What to do with CFL light bulbs?

CFL (compact flourescent lamp) light bulbs are significantly more energy-efficient than normal incandescent bulbs (using 75% less energy and lasting 10 times longer), but they cannot be treated and disposed of the same way. You can read a more detailed analysis on using CFL’s on the Human Guinea Pig Blog.

CFL’s do contain a small amount of mercury, the amount of mercury has decreased since they were first developed and overall the amount is much less than the mercury used in old thermometers.  Energy Star includes a thorough overview here.  According to this article, using CFL’s uses less mercury than normal light bulbs because of how much more energy is needed from the power plant (I did not realize mercury is part of the process of producing electricity).

Old truths about CFL’s that are no longer true:

  • Older CFL’s would flicker as they warmed up, new products do not
  • Older CFL’s had poor light quality, newer versions now product a spectrum of light similar to soft incandescent bulbs
  • Old CFL’s did not work with dimming fixtures, now some do
  • Cheap CFL’s do not last very long.  It is a challenge with all products to know which ones provide quality and value and which do not.

The key thing to know about CFL’s is that they must be disposed of properly, and the Energy Star article recommends specific clean-up instructions.  Look-up locations to recycle CFL bulbs at epa.gov/cfl/cflrecycling.html or www.earth911.org.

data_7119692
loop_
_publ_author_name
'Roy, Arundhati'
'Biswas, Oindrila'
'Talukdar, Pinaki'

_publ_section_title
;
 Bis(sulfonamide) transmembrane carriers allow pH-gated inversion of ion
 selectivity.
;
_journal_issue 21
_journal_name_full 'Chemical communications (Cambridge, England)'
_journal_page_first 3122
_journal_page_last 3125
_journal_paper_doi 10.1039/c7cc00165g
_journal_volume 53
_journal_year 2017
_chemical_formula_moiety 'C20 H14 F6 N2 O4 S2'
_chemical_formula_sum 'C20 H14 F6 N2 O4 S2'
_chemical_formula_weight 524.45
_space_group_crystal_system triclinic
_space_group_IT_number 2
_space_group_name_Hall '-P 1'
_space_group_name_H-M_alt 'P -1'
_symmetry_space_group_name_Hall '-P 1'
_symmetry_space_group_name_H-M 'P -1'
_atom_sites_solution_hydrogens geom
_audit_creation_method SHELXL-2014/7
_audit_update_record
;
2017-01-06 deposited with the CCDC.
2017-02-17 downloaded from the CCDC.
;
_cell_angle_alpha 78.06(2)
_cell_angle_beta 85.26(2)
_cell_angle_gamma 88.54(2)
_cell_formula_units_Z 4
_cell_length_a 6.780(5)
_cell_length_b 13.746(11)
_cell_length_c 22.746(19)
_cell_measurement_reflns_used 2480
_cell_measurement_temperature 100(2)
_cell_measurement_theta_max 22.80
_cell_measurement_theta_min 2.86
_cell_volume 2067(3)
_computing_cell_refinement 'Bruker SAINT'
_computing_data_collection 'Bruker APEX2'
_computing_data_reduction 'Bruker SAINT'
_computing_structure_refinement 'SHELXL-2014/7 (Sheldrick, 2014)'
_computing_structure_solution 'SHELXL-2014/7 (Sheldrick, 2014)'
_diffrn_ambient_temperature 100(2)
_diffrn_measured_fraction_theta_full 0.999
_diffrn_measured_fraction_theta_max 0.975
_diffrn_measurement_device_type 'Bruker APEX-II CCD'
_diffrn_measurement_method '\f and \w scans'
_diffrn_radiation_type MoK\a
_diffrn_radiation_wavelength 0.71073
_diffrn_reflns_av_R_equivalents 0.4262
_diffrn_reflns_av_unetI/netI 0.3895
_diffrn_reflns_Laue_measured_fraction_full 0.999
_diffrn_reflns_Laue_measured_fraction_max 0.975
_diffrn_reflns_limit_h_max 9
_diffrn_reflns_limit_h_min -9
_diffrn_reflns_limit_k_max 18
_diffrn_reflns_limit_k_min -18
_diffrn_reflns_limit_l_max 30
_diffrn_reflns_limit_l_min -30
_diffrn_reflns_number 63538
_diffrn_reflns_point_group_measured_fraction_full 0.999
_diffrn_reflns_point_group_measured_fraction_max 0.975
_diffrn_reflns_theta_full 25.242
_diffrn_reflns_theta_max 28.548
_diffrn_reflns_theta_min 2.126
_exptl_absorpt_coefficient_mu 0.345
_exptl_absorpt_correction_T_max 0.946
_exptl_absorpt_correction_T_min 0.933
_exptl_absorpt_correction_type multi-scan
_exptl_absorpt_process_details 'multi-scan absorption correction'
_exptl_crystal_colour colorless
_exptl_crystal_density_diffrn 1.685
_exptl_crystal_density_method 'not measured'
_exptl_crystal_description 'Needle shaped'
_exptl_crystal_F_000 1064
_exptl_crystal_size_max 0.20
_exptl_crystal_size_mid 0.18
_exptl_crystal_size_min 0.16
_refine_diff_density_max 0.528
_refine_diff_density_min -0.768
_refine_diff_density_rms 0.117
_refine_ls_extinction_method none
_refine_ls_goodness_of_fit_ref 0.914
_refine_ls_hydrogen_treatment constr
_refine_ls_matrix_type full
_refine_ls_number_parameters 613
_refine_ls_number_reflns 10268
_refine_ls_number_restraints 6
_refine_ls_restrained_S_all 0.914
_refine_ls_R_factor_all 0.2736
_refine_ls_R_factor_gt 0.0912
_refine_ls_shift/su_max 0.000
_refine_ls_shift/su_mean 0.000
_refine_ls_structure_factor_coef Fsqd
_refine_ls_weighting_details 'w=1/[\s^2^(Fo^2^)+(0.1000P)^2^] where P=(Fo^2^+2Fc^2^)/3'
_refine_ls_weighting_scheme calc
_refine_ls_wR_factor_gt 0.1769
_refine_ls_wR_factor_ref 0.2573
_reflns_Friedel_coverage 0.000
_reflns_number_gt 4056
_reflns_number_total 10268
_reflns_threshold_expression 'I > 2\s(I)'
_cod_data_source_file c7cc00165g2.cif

The most important steps to reduce exposure to mercury vapor from a broken bulb are:

Before cleanup

  1. Have people and pets leave the room.
  2. Air out the room for 5-10 minutes by opening a window or door to the outdoor environment.
  3. Shut off the central forced air heating/air conditioning (H&AC) system, if you have one.
  4. Collect materials needed to clean up broken bulb.

During cleanup

  1. Be thorough in collecting broken glass and visible powder.
  2. Place cleanup materials in a sealable container.

3. After cleanup

  1. Promptly place all bulb debris and cleanup materials outdoors in a trash container or protected area until materials can be disposed of properly. Avoid leaving any bulb fragments or cleanup materials indoors.
  2. For several hours, continue to air out the room where the bulb was broken and leave the H&AC system shut off.

One comment on “What to do with CFL light bulbs?

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